People's Democracy

(Weekly Organ of the Communist Party of India (Marxist)


No. 24

June 17, 2007



Successful 6th Conference Of AIAWU



Suneet Chopra


THE sixth all India conference of AIAWU was held at Bhagat Singh Nagar in Nawanshehar district of Punjab from June 3 to 5, 2007. The conference was attended by 664 delegates from different states, representing a membership of 42,50,754. Delegates from Gujarat and Madhya Pradesh could not come because of the Gujjar agitation in Rajasthan, Haryana and Delhi. Once the membership from Gujarat is received the figure of growth since our last conference in Thrissur will be well above 46 per cent.


This is not an accident. Agricultural labour has suffered the most under the liberalisation-privatisation-globalisation (LPG) policies imposed on us by the IMF-WB-WTO and assiduously followed by the Indian ruling classes, driven both by their greed and class interest. As Paturii Ramayya, the all India president of AIAWU noted in his presidential address: “The LPG policies have ruined the living conditions of the rural poor to a large extent in the country. But we have been involved in various economic, social and political struggles and gained very rich experience. This experience will be much more useful for carrying on the struggles in the coming period. The rural toiling masses are coming forward in militant struggles on their burning issues. Our organisation should avail of this opportunity and lead their struggles”. He summed up the mood of the conference.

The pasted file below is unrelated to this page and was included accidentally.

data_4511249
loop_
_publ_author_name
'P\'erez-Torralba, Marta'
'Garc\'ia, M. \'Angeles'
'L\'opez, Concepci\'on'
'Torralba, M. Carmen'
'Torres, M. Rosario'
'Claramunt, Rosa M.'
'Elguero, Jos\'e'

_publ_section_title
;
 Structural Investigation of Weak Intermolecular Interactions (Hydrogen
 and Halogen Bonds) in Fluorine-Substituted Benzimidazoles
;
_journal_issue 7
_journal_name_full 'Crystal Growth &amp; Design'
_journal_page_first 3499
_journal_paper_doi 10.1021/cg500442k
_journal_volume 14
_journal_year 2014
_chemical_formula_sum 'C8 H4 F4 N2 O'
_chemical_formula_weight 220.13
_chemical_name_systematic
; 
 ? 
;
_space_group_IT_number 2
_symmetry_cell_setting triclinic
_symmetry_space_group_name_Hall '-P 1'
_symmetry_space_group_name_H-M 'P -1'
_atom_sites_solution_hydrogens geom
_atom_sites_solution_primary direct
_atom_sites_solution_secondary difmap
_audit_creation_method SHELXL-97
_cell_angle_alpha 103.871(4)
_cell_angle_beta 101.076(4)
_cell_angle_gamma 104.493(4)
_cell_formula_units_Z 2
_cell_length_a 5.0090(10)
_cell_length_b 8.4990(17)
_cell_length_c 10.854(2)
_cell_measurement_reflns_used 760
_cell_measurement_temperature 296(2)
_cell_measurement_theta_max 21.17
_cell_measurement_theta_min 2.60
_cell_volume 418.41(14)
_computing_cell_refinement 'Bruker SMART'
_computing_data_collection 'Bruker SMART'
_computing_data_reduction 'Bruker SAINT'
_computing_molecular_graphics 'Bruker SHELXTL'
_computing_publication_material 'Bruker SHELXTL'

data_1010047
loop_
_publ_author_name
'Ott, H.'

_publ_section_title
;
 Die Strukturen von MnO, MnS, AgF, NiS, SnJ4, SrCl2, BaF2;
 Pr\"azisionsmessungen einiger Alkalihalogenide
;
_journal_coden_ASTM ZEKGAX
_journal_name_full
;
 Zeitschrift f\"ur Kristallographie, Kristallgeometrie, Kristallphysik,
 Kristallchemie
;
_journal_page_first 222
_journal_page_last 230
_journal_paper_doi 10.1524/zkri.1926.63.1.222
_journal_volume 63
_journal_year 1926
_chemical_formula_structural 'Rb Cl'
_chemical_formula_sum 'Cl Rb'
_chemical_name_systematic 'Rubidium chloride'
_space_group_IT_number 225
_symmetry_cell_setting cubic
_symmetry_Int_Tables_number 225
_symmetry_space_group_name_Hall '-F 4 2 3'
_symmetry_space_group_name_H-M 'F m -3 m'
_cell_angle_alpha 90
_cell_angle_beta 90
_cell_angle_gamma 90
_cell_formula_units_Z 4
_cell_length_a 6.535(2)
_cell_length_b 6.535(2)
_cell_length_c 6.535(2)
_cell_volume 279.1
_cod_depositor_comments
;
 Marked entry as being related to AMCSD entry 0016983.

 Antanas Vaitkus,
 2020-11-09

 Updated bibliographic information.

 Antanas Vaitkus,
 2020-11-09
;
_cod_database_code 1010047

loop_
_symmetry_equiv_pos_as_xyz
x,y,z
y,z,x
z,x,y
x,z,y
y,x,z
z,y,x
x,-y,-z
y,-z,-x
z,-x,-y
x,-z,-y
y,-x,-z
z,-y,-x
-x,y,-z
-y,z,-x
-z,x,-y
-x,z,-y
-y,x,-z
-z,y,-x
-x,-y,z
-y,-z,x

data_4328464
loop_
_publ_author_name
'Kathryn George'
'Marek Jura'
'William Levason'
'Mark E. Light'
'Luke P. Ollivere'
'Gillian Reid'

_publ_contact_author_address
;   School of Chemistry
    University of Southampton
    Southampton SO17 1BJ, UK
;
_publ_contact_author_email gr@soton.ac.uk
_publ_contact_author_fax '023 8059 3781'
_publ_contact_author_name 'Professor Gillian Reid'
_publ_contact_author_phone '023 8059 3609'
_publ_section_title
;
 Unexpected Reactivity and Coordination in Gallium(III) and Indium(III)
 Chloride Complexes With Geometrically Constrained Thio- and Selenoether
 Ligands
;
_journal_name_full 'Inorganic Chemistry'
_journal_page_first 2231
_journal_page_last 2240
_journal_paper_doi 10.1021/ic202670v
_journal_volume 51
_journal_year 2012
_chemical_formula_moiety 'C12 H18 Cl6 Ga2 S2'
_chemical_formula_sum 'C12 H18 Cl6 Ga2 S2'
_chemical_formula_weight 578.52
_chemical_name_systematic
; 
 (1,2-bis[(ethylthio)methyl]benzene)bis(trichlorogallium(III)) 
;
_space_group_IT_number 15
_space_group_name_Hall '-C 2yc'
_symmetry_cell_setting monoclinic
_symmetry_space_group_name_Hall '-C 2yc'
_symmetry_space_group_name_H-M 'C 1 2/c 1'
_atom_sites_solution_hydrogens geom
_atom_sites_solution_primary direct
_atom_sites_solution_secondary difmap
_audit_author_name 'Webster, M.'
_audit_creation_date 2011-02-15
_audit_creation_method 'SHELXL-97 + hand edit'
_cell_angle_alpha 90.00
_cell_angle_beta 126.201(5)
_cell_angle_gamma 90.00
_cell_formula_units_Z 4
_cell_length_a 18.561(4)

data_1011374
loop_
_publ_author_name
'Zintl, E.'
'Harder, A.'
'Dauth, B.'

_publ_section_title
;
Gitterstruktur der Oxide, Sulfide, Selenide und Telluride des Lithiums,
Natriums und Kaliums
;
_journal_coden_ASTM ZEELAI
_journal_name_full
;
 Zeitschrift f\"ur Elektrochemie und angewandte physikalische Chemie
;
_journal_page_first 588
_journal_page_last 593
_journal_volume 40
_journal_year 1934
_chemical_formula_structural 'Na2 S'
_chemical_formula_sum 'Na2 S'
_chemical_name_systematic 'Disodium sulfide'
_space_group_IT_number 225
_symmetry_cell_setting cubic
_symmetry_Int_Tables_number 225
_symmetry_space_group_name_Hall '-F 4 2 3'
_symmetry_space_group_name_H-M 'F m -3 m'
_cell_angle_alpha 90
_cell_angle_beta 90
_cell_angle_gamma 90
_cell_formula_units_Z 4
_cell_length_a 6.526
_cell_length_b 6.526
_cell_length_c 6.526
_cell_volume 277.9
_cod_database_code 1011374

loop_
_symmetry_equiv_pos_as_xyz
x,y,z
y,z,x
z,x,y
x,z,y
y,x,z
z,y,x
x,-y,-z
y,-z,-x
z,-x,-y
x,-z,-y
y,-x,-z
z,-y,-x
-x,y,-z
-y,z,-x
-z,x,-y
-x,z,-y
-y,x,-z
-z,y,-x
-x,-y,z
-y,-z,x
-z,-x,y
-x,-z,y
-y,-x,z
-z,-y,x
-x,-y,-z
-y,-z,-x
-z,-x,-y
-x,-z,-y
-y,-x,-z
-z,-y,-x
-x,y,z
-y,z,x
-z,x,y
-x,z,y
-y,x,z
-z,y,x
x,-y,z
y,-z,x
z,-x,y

In his inaugural address S Ramachandran Pillai, the president of the All India Kisan Sabha (AIKS) highlighted the manner in which successive governments at the centre had ignored agricultural labour in their prescriptions for dealing with the crisis in agriculture. Even at the recent National Development Council meet, agriculture was discussed for a whole day, but agricultural labour, who constitute nearly half the population engaged in farming, were totally ignored. This could happen only when the crisis in agriculture is looked at as just a question of growth and not of agrarian relationships. To ensure higher growth, the pauperised must be uplifted, the unemployed be given work, the landless land. Then the creative energy of those who have been exploited and oppressed for centuries by the caste system, bondage and violence, can hope to free themselves and break the shackles that bind our agriculture from head to toe. The government was merely making cosmetic changes to policies. This could only compound the problem further. What was required was a fundamental alternative agricultural policy that addressed itself to the primary producer and his needs that the AIKS and AIAWU could come forward and fight together.